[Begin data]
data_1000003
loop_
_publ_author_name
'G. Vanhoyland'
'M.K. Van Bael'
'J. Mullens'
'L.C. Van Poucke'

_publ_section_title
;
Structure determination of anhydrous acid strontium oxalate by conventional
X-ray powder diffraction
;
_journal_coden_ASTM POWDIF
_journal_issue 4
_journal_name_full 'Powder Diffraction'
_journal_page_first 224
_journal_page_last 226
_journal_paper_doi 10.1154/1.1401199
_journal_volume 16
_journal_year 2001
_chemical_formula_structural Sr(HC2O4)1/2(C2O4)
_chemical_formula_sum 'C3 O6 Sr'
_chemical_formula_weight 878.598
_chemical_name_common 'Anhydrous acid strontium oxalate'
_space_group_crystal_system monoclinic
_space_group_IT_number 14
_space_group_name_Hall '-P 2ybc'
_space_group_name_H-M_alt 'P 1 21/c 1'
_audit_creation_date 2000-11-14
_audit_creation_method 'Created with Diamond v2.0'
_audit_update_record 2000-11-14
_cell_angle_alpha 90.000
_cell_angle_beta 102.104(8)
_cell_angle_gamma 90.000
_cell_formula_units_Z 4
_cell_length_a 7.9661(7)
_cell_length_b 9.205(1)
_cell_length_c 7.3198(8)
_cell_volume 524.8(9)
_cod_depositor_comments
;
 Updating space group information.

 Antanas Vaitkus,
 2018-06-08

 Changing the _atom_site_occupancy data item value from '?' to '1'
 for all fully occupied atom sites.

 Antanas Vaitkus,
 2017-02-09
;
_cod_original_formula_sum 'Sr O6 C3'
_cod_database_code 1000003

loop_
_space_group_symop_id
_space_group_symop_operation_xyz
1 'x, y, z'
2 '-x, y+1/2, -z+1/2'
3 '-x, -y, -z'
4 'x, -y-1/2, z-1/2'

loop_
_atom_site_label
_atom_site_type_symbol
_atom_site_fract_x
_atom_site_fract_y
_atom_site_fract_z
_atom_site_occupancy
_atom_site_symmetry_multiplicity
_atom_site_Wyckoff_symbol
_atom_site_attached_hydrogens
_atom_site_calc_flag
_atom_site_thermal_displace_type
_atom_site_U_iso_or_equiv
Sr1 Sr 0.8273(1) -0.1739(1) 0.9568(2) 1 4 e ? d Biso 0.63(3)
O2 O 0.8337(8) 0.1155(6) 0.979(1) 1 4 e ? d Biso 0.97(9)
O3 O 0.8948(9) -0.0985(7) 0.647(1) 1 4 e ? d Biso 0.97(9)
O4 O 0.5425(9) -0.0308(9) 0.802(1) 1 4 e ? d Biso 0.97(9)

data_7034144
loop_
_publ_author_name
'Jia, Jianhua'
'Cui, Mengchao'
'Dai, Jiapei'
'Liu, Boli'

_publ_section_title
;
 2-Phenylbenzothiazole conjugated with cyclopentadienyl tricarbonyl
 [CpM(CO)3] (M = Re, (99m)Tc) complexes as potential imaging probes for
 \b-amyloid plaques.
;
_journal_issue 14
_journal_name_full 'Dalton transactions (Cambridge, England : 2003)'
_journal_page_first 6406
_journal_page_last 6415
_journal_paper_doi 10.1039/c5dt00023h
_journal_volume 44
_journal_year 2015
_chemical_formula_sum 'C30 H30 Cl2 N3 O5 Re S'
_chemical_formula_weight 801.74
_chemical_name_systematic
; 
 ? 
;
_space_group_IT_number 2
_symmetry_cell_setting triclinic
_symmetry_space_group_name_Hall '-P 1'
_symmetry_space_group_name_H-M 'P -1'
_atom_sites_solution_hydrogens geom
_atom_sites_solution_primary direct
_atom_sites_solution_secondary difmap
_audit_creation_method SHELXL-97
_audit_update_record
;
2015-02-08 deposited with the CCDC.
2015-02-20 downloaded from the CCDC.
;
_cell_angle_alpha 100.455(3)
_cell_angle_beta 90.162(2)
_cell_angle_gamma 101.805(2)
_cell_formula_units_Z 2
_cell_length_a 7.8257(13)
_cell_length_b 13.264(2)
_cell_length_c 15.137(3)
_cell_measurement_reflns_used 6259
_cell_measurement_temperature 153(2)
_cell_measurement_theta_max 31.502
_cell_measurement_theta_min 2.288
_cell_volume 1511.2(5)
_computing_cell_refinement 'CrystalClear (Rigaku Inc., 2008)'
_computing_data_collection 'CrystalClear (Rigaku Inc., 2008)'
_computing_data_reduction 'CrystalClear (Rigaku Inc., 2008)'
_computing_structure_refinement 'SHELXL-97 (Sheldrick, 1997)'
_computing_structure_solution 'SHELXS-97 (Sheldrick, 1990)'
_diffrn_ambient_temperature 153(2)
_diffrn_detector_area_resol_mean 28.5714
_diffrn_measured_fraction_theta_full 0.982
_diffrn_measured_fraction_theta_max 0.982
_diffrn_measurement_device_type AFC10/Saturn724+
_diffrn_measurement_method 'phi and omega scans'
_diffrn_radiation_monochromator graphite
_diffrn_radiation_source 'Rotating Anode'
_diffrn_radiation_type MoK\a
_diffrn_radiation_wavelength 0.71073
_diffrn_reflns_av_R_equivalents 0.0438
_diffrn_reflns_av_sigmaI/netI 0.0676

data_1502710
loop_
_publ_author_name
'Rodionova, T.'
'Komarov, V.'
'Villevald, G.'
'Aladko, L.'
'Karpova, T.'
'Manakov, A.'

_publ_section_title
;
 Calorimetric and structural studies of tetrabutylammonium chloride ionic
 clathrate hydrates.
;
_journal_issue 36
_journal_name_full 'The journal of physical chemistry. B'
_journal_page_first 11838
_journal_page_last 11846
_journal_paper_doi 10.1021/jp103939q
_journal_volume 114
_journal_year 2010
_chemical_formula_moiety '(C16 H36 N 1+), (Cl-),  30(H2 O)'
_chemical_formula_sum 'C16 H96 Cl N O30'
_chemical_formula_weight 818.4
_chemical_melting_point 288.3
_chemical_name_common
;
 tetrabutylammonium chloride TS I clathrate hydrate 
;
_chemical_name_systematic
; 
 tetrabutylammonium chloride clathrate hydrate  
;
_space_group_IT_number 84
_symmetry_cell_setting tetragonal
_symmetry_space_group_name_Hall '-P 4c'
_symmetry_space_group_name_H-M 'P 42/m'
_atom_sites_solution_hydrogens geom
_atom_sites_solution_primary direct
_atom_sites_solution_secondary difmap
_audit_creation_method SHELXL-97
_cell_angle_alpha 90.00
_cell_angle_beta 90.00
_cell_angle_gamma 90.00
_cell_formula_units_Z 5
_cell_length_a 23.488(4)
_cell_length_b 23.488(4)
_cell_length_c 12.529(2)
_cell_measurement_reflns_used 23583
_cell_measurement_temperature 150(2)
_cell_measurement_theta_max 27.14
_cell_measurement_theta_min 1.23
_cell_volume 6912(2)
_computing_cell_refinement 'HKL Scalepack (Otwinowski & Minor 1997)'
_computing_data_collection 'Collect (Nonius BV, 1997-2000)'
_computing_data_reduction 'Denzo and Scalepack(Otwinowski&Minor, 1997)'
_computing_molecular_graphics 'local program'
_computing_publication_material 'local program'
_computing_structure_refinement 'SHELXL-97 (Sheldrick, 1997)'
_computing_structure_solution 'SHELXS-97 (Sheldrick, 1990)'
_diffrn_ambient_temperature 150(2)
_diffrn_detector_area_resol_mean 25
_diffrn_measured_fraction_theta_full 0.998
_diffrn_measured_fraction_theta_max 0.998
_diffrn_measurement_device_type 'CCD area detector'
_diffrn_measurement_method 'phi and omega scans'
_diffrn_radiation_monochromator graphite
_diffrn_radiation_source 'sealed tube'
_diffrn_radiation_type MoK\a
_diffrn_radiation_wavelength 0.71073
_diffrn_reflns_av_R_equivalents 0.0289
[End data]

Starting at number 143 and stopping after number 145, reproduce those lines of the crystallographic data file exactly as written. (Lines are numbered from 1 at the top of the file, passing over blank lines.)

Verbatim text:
_diffrn_reflns_av_sigmaI/netI 0.0676

data_1502710
loop_